For those who have ever moved away from home to a new environment and experienced any of the following symptoms, it’s likely you faced culture shock:
Psychological or Emotional Symptoms
Note that not all of the symptoms may apply to you, and that is ok. In fact, the list above lists a wide variety of symptoms that can apply to various types of situations and people. The key is to note the intensity of the symptoms, this is called pervasivity. When something is pervasive, it impacts your normal functioning. With culture shock, it may take time to find a new baseline, a new normal.
Ask yourself the following about each symptom you identified with:
Is this symptom already a part of my behavior pattern?
(For instance, if you slept a lot ‘back home’ and continue to sleep a lot in your new home, how different is this for you? Are these traits comfortable for you, or do you want to change this?)
How has this symptom prevented you from living a comfortable life?
(For instance, it’s normal to miss friends and family, but is missing your family preventing you from making new friends or meeting new people? If so, consider the reasons and try to rectify them.)
How long has this symptom been a problem?
How pervasive has this symptom been? How does it affect overall day-to-day life? If this symptom were eliminated, how would my life be different?
Is Culture Shock Serious or a Passing Fancy?
In the graph above, we see the culture adaptation curve, moving abroad and moving back home. While I believe culture shock can happen during any stage of this graph, it’s most common during the phases “culture shock (acute homesickness)” and “missing other cultures.” Interestingly, as I browsed the symptoms of depression as outlined in the DSM-IV psychiatric diagnostic manual and outlined here on the National Institute of Mental Health site, I found that many symptoms are mirrored. There is a connection between culture shock and depression. If caught in the early stages, culture shock can be managed by talking to friends and family honestly about your situation, or if that is not possible, talk to your professors, coworkers, international student advisor, counselor or cross-cultural life coach. However, if the symptoms persist, become pervasive (last a long time) and effect their day-to-day life immobilizing them you for months on end, it may be time to see a professional who provides help with depression, anxiety or other emotional concerns. For more information on the severity of culture shock on American campuses as faced by international students, click here.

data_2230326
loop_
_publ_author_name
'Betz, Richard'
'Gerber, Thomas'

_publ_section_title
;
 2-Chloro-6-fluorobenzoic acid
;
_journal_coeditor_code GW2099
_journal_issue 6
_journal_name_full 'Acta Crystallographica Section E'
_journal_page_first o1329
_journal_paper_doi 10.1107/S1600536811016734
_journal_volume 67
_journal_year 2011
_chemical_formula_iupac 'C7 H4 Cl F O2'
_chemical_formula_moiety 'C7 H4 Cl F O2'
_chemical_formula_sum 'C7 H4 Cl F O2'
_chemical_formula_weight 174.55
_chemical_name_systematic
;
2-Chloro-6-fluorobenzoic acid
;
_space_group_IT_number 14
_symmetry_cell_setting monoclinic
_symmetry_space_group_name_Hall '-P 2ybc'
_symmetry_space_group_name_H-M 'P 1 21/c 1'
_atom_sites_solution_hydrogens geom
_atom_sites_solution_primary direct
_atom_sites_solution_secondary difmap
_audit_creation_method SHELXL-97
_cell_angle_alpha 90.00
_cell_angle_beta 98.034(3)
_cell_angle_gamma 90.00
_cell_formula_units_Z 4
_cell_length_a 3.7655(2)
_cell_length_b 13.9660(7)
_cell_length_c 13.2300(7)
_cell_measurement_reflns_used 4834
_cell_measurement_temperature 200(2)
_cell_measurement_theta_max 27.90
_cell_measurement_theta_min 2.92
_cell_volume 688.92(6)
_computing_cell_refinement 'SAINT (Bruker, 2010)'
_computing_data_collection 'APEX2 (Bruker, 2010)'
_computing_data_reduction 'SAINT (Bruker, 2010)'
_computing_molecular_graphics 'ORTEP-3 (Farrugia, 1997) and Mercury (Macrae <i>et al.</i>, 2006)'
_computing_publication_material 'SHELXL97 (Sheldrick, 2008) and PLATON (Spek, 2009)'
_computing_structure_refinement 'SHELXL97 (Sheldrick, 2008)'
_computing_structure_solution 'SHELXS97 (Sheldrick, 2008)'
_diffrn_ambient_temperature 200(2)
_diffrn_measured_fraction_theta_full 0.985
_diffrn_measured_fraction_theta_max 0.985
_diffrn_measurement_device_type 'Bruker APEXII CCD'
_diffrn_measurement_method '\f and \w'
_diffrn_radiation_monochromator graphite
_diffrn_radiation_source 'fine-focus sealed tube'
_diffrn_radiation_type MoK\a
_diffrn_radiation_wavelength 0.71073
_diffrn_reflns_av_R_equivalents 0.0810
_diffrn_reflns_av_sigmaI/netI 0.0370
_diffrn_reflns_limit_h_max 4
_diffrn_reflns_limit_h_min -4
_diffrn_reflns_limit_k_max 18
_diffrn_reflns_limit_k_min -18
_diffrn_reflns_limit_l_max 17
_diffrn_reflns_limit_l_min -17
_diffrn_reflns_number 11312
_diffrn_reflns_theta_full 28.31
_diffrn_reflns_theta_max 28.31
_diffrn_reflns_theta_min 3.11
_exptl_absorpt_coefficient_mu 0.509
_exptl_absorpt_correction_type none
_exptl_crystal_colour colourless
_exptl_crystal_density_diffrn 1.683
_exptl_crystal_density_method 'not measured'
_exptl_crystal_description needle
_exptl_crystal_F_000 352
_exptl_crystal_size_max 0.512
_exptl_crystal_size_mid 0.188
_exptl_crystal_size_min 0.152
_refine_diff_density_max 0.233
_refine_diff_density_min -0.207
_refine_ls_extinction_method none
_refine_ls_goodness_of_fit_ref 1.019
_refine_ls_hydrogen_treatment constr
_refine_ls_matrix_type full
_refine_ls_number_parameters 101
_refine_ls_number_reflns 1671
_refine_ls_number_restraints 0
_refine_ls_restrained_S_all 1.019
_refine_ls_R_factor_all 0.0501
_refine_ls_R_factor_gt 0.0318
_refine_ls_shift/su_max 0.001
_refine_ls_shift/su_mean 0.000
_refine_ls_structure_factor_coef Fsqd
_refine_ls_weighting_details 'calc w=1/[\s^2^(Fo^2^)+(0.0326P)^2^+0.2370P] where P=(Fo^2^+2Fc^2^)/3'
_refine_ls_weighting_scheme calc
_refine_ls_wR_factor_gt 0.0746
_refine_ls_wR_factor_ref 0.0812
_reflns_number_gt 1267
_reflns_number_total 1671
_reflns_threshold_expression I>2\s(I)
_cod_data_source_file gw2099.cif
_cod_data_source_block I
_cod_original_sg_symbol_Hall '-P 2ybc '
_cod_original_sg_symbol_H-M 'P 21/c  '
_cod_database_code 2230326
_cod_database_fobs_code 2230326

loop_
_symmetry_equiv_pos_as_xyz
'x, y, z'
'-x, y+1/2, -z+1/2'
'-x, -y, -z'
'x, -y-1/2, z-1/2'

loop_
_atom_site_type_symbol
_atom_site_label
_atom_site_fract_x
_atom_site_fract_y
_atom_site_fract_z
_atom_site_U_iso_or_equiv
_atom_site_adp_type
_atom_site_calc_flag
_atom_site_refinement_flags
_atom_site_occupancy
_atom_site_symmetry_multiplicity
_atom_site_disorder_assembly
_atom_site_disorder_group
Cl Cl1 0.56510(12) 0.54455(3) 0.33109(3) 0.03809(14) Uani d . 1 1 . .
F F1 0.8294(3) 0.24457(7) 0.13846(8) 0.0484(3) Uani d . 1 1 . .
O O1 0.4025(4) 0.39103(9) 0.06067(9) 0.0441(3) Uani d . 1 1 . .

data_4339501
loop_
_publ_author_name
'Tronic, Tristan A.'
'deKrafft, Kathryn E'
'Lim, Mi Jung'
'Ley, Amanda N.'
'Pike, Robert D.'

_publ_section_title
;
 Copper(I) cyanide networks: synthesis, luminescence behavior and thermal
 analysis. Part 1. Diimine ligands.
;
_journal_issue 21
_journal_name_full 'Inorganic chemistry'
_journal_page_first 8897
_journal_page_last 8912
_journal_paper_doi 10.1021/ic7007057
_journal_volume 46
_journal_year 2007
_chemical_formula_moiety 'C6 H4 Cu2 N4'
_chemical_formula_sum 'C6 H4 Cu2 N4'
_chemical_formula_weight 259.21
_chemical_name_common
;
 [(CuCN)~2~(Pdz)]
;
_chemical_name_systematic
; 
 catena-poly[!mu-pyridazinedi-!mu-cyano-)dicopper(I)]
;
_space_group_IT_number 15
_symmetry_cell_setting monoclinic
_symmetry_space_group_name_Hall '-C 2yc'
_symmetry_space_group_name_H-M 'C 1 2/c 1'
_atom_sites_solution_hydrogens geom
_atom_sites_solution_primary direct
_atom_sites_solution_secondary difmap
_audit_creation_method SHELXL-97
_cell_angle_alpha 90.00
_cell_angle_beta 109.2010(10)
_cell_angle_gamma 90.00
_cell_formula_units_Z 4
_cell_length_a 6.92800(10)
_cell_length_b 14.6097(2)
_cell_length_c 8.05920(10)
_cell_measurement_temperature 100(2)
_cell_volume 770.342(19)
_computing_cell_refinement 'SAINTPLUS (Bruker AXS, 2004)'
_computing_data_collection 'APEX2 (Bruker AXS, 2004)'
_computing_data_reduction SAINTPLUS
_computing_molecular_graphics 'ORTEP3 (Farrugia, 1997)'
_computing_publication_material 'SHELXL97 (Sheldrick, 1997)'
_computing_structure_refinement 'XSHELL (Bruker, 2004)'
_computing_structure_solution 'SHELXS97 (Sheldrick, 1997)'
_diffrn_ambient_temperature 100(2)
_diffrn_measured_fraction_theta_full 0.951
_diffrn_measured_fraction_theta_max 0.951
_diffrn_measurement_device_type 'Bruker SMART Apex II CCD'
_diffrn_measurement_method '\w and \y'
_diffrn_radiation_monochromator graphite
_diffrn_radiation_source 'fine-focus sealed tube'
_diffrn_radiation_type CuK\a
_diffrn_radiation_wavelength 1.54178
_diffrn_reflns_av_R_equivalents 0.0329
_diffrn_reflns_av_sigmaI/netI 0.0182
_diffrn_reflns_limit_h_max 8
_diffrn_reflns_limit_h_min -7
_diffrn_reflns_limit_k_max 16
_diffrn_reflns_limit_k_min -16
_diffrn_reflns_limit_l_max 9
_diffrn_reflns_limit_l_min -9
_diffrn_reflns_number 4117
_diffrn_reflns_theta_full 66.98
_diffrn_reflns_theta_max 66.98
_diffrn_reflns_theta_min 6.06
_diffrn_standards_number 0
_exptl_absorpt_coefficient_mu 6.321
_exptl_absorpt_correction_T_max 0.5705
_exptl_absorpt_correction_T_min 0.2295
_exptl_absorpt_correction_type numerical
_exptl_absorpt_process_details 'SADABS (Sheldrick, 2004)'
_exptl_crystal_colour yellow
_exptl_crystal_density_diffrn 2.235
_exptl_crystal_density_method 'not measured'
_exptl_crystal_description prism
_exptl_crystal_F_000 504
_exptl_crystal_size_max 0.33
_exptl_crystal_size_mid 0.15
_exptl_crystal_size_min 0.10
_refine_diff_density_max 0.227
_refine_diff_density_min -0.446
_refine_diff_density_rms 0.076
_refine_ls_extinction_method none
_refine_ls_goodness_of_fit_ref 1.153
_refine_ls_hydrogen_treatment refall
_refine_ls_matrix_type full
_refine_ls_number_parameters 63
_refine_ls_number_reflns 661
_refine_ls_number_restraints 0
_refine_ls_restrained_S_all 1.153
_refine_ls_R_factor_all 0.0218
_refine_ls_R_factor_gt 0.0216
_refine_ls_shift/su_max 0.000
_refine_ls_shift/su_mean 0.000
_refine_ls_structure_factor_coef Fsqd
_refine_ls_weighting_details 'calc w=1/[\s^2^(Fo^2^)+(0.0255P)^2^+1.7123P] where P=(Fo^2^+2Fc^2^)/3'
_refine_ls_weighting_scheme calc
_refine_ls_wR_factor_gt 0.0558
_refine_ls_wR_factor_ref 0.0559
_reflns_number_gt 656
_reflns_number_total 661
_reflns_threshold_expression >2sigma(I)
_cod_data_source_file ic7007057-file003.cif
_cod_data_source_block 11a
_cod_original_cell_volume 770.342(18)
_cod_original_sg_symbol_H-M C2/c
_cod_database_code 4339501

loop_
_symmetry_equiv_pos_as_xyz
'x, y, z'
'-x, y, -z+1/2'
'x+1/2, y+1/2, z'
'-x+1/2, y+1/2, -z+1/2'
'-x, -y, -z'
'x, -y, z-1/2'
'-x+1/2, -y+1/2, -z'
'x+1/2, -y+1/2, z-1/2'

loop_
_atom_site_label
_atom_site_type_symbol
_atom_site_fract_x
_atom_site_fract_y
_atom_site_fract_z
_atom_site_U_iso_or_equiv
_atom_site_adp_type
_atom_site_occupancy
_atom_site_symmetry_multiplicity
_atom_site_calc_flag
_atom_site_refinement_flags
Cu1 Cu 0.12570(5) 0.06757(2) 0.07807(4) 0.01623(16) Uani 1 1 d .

Culture shock is serious and it is not a passing fancy. We all face transitions in our lives. During transitions any combination of symptoms can arise even when we don’t move abroad. Fitting in to a new school, moving away to college, changing jobs in the same town, getting married, retiring from the military, and other similar transitions all offer us to ‘change cultures’ on different levels. As long as we can overcome culture shock episodes by being true to ourselves and admitting we are facing culture shock and finding solutions, we will ride the waves and come out stronger than before.
Author of this post, Jennifer Kumar, provides training and coaching to international professionals working between cultures. Learn more about the US culture preparation program, which has helped over 3500 professionals prepare for their move to the US.
What E.T. can teach us about culture shock as humans
Is it possible to become another nationality?
Permission to Reprint: This article may be reprinted, provided it appears in its entirety with the following attribution (link included): Reprinted by permission of Jennifer Kumar, Cross-Cultural Coach at Authentic Journeys.
Caught Between Two Cultures, Asians Facing Culture Shock in America
National Institute of Mental Health
University of Leicester
Resources without links: Dr. Carmen Guanipa @ San Diego State University, Symptoms, Stages and Solutions for culture shock – University of Iowa (Information removed), Suite 101, Voluteer Africa